Dyeing MOP Buttons

When I wanted to try dyeing MOP buttons for my silk blouse the first person I called was my friend Sharon. Sharon is very experienced with dyes and paints and dyed a bunch of plastic buttons a couple of years ago – yes, you can dye some plastic buttons too! She recommended I use Rit dye and experiment first with one button to check the color and time.

I used one cup of water with four capfuls of liquid dye in a small Corningware dish. I prefer to use a glass dish because it’s non-reactive. Bring to a boil and then reduce the heat to a simmer. Thread the button(s) on a string (I used some topstitching thread) and put into the mixture. I looped the thread around one of the dish’s handles so it wouldn’t completely fall into the liquid. I checked my button every 5 minutes. After 20 minutes I realized that this was going to take a very long time! But, by then I could already see that the color was going to work, I just needed to simmer it for a long time to get the saturation I wanted. I strung up the rest of my buttons (make sure you dye a few spares!) and simmered them for three hours. I turned off the stove and left them overnight when I went to bed.

The next morning, I decided to try to get them a bit darker so I started with a fresh batch of undiluted dye. After a couple of hours they finally looked good to me so I rinsed and hung them to dry. I can’t imagine that they will fade but we’ll see. Due to all of the gathers on my blouse I will probably dry clean it so I’ll let you all know how they hold up to those chemicals. Hopefully, they’ll be fine because I have a ton of men’s MOP shirt buttons and plans to make a few more silk blouses.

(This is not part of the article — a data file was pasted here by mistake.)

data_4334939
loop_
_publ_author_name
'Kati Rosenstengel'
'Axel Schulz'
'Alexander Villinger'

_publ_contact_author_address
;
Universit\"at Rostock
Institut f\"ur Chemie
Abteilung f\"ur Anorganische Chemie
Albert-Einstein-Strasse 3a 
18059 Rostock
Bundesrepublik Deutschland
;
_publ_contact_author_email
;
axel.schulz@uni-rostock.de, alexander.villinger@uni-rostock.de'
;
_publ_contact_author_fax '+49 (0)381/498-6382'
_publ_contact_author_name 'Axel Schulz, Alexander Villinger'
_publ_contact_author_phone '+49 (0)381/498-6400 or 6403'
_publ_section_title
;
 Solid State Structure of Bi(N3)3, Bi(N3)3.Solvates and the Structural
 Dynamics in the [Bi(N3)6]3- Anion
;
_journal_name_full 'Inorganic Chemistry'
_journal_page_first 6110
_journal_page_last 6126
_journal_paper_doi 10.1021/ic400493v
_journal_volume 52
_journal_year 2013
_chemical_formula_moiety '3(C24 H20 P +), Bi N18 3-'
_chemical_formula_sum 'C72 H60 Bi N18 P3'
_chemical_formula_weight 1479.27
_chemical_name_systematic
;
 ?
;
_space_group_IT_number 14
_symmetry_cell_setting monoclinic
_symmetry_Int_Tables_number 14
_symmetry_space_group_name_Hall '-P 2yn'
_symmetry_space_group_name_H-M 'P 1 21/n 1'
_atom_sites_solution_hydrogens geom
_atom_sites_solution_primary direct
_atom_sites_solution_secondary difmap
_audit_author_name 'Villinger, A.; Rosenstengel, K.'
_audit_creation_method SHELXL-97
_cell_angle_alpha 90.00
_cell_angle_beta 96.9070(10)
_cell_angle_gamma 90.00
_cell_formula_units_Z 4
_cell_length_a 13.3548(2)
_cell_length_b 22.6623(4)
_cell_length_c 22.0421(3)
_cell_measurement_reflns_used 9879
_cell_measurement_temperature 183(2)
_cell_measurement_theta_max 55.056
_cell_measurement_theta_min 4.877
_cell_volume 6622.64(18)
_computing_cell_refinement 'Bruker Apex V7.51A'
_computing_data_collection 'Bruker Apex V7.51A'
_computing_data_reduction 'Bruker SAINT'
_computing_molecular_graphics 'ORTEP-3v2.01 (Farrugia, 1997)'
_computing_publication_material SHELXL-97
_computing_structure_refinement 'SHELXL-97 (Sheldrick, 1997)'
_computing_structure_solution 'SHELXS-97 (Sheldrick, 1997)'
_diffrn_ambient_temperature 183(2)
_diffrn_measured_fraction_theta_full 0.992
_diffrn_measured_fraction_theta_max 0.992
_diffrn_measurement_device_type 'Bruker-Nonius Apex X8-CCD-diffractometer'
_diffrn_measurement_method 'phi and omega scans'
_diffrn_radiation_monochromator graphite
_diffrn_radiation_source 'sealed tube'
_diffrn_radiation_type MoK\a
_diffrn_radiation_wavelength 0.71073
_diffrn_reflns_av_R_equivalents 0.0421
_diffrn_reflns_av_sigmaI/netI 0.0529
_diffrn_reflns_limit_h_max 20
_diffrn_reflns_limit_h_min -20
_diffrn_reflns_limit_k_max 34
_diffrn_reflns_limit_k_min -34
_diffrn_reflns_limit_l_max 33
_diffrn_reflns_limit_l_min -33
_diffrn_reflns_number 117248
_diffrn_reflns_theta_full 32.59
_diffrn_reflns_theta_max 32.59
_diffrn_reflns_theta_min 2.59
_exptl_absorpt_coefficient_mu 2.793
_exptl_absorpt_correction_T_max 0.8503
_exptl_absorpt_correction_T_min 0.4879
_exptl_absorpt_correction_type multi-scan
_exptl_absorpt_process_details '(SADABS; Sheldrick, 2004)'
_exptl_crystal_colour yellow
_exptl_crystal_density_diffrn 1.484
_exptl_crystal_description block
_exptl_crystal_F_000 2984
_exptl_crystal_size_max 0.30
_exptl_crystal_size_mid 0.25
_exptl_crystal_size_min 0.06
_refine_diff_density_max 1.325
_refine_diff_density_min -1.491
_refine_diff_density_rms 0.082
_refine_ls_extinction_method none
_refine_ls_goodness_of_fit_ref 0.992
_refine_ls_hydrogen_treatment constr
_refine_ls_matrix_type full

Because MOP buttons require such a long cooking time, I really recommend you use a dish with a lid. Not only does this prevent all of your liquid from evaporating, it also prevents the dye from getting into the air. It’s not just a little stinky, it can’t be too good to breathe in either. If you are going to be standing over the pot a lot I’d recommend a mask of some sort too. Most of my dying consists of quick jobs like lingerie elastic (which dyes in mere minutes) so it’s not been a problem before. I just wanted to mention it to you so that you can be prepared.

PS: Don’t forget that anything you use for dyeing should never be used for food again. I’m you already knew that but it bears repeating.

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8 Comments

Filed under This and that, Tutorials

8 responses to “Dyeing MOP Buttons

  1. Garage sales are great for finding pots to use for dyeing. The buttons are lovely.

  2. Thanks so much for the entire tutorial! It is something I definitely want to try!

  3. Gigi…the buttons dyed beautifully. Thanks for the How-To !

  4. vernonfashionstudio

    Thanks for the tutorial!

    Linda T

  5. Beverly

    Gigi-I just want to say that I have enjoyed your articles for many monthes and look forward to every new posting. I am learning alot of good methods from you and envy your talent and all your cool machines. Your projects are just awesome. Thanks for sharing all your work.

  6. can you tell materials and procedures on shell button dying process ?
    many thanks,

    BR,
    Atval

    From Bali